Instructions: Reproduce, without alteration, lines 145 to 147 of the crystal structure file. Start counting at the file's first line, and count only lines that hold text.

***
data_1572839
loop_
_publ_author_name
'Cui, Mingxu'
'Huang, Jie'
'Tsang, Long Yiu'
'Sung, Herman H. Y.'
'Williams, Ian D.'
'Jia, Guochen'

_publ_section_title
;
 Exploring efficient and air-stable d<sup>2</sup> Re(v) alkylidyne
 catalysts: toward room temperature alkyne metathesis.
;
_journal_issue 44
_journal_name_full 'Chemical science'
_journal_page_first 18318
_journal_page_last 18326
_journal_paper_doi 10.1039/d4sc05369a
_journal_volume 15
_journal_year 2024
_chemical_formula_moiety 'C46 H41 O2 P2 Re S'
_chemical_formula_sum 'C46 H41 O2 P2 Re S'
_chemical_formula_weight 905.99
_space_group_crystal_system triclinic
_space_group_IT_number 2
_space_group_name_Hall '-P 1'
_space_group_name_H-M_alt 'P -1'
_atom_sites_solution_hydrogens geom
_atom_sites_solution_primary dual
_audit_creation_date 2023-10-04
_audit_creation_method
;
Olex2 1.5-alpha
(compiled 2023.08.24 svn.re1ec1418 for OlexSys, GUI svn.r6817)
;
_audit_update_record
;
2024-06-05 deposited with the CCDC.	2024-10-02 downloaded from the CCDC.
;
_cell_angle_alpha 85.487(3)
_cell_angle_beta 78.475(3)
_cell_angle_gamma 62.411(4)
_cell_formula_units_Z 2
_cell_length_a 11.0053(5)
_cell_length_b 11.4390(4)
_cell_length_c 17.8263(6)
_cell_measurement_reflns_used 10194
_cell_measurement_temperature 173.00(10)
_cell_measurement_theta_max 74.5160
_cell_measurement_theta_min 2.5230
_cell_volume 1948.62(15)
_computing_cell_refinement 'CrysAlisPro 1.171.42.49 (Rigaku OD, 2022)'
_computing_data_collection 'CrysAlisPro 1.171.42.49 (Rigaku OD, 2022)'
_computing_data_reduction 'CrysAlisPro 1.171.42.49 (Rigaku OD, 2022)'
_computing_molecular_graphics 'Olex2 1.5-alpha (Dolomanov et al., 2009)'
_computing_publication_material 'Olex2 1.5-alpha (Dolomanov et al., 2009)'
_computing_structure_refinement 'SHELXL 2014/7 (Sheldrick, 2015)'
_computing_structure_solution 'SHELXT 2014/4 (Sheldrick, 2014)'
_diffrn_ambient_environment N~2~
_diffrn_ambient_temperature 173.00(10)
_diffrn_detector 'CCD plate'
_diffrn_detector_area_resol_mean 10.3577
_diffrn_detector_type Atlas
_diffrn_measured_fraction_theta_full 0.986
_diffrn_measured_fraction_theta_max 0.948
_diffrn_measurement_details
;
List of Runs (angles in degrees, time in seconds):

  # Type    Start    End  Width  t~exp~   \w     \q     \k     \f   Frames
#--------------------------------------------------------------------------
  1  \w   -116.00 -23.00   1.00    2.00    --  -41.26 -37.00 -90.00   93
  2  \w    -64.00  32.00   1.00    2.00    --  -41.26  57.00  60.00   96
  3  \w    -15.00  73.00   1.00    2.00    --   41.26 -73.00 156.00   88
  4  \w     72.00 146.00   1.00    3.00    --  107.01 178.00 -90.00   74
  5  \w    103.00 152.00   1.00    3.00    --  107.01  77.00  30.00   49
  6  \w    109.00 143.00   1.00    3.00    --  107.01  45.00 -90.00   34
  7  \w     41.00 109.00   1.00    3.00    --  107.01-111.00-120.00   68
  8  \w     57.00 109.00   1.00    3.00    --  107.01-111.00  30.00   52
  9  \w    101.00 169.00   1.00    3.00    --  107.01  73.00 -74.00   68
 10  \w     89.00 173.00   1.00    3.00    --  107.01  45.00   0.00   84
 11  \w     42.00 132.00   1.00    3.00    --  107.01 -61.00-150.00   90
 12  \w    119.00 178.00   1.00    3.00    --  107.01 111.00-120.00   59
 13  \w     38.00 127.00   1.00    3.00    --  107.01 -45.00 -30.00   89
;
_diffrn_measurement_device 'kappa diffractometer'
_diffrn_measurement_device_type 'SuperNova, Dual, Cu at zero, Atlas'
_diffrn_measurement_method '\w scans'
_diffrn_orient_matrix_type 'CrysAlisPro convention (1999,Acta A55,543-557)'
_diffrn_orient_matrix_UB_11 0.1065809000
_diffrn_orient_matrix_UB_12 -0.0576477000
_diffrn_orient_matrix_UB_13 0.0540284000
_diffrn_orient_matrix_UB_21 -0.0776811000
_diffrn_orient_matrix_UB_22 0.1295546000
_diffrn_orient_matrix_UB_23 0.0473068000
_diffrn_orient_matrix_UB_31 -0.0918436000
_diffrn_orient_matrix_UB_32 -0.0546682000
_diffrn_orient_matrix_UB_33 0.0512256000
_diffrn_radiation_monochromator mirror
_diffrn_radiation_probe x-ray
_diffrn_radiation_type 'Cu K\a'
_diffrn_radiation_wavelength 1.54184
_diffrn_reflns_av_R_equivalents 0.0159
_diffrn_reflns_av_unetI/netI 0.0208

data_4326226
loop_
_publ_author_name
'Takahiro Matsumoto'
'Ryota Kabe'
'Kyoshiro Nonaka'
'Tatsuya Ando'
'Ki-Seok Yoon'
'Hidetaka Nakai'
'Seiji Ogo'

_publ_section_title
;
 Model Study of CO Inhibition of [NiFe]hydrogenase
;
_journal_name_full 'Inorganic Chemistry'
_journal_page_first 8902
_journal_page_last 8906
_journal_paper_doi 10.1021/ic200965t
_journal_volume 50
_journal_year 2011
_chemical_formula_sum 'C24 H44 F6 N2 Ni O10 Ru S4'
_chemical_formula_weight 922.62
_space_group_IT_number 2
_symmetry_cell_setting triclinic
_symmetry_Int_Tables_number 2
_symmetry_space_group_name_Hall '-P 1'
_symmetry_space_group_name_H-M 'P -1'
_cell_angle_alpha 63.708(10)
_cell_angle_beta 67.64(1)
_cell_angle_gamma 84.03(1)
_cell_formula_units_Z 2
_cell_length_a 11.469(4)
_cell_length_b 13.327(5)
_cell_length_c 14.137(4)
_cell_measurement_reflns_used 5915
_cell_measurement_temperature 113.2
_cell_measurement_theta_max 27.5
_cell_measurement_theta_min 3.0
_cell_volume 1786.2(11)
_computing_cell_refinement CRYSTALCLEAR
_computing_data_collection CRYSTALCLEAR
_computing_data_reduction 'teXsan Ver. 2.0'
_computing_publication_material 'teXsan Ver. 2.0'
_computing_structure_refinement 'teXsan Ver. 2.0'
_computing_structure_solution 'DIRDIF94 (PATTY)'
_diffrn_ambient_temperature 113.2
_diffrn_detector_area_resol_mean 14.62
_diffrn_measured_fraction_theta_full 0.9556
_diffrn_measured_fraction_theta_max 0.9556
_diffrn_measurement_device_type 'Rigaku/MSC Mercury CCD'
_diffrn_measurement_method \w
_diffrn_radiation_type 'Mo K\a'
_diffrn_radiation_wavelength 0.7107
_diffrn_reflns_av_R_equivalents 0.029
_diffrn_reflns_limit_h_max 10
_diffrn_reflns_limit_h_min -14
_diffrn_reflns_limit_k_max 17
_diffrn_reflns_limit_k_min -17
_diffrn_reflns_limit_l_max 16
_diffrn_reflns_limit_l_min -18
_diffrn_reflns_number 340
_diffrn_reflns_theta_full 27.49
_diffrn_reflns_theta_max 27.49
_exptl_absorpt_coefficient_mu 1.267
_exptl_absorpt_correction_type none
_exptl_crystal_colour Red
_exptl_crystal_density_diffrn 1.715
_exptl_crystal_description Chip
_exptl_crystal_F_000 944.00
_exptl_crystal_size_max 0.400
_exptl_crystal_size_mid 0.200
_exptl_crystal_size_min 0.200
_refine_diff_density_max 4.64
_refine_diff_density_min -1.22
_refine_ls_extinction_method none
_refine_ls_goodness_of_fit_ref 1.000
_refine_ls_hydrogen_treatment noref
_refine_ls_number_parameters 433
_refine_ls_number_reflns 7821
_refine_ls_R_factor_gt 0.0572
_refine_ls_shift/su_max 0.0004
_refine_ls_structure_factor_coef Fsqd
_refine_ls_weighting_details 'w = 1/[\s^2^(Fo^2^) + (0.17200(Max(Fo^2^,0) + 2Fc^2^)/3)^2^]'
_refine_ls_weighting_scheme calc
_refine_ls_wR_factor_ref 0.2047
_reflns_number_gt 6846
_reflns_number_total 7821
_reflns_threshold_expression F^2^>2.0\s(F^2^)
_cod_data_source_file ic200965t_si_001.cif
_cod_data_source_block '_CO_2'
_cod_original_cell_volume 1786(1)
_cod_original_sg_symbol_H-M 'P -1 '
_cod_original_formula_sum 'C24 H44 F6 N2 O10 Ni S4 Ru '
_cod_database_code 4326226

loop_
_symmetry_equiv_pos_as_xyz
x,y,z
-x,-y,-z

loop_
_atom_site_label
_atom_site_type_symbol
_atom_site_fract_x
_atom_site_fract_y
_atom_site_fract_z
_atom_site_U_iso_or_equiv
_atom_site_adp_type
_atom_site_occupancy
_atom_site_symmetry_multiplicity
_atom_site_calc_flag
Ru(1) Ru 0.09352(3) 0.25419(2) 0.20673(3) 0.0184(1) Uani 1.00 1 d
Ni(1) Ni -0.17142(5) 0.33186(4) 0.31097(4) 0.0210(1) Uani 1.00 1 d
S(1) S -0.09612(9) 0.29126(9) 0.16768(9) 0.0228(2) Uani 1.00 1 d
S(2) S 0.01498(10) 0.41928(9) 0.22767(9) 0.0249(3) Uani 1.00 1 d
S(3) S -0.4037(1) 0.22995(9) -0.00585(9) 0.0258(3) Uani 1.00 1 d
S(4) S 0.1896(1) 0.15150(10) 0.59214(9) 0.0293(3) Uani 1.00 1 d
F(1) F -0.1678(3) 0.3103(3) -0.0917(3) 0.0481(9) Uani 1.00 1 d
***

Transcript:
_computing_data_collection CRYSTALCLEAR
_computing_data_reduction 'teXsan Ver. 2.0'
_computing_publication_material 'teXsan Ver. 2.0'